It will mean a weekly increase of around 90p on the council tax bill for the average band D property.
This will bring in an extra £5.6million. This is necessary, as many people will understand, because of the scale of the financial pressures we face, with a budget gap of nearly £37.6million to bridge by the end of 2023.
As I have explained before, funding from central government has fallen by 64% over the last 10 years. This means that, for every £1 the council used to receive it now gets just 36p.
Despite these pressures, residents rightly want to see good public services and for Ealing to be a great place to live. That is why we have worked hard to ensure we can invest significantly over the coming year in recycling, highways, in providing genuinely affordable homes and supporting our most vulnerable residents, including young people with special educational needs. In fact, we intend to invest more than £14million in total.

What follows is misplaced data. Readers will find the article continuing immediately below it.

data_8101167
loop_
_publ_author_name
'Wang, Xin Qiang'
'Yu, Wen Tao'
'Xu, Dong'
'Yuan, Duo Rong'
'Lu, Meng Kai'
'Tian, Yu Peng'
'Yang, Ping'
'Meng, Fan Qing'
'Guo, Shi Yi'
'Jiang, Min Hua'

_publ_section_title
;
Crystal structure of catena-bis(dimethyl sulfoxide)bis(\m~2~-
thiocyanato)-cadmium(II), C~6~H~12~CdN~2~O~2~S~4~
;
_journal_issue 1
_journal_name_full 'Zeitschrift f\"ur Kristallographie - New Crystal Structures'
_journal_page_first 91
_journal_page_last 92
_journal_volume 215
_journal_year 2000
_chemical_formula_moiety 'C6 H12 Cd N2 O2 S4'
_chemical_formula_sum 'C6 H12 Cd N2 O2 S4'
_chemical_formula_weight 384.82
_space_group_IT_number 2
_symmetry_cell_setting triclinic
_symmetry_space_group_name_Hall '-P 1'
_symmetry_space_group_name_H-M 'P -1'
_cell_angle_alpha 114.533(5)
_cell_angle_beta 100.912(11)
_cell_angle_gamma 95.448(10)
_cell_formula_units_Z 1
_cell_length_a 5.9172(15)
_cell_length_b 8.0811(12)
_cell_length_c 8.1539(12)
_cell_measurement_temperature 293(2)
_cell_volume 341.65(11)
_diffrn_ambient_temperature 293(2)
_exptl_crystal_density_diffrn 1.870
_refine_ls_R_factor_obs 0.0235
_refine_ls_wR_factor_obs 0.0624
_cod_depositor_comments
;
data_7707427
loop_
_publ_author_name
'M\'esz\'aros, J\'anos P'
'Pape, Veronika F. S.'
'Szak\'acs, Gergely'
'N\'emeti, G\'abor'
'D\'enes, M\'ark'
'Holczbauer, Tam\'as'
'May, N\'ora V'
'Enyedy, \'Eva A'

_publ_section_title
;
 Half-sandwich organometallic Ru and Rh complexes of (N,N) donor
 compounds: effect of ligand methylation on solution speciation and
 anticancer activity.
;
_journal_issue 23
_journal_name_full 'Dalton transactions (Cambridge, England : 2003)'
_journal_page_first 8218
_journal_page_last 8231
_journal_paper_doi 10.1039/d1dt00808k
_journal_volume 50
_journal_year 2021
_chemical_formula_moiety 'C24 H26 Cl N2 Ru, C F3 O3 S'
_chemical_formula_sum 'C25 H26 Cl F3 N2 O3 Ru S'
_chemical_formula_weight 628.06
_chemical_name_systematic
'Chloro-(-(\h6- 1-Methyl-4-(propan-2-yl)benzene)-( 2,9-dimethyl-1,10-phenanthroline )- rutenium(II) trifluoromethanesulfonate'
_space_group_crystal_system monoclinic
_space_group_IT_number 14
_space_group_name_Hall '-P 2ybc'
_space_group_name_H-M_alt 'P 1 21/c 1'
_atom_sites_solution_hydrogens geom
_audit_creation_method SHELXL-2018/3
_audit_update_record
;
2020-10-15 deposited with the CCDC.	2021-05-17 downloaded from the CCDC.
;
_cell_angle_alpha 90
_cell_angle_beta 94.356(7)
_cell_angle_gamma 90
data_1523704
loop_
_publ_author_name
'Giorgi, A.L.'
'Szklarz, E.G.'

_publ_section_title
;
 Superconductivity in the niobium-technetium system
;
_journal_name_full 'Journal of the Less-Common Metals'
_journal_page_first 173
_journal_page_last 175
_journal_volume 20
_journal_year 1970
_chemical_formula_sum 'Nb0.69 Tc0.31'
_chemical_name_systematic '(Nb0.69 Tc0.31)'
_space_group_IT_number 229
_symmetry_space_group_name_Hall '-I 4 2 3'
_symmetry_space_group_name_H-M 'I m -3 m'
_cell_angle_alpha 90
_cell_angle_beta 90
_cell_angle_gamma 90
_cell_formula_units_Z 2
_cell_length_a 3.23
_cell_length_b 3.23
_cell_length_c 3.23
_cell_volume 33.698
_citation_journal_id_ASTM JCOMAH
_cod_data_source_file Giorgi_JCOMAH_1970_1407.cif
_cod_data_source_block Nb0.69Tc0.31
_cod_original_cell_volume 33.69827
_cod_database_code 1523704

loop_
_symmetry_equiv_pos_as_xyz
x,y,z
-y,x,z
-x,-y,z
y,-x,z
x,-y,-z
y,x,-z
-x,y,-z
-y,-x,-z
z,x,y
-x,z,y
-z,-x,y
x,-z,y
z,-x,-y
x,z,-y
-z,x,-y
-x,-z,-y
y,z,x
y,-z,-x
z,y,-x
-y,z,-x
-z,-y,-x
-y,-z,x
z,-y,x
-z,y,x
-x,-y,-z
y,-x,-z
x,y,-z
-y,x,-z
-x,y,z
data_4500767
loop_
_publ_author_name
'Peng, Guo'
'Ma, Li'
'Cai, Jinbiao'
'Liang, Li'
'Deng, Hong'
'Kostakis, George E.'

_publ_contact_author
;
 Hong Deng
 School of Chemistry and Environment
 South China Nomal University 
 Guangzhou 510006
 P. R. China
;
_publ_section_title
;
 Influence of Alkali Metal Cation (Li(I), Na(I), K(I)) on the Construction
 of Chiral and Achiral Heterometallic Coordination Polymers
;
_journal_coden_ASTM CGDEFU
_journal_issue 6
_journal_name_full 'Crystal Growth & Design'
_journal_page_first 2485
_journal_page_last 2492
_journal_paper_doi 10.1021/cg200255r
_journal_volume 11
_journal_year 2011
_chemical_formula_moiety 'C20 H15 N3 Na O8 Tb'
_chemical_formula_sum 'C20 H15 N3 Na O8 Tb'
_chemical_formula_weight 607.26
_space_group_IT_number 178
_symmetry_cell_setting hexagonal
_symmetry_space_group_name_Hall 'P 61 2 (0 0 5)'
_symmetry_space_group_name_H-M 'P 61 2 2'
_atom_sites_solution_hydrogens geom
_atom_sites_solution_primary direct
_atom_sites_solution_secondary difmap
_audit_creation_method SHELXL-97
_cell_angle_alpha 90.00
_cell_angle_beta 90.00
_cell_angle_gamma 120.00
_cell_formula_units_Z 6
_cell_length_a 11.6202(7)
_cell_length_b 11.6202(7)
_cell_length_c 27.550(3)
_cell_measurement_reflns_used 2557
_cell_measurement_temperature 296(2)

Decisions taken in previous years are also having an effect as our Future Ealing programme progresses. As Around Ealing reported in its winter edition, the council is nearly half-way to meeting its 2,500 genuinely affordable new homes target and now has the biggest council house building programme in London. The council’s Better Lives programme has been reducing pressures on adult social care by focusing on supporting older residents to stay in their own homes for longer. And it now ranks first in London for preventing homelessness (see page 26 of Around Ealing February-March).
Meanwhile, the council has set itself one of the most ambitious targets in the UK to respond to the climate emergency and intends to be carbon neutral by 2030 (see page 13 of Around Ealing February-March).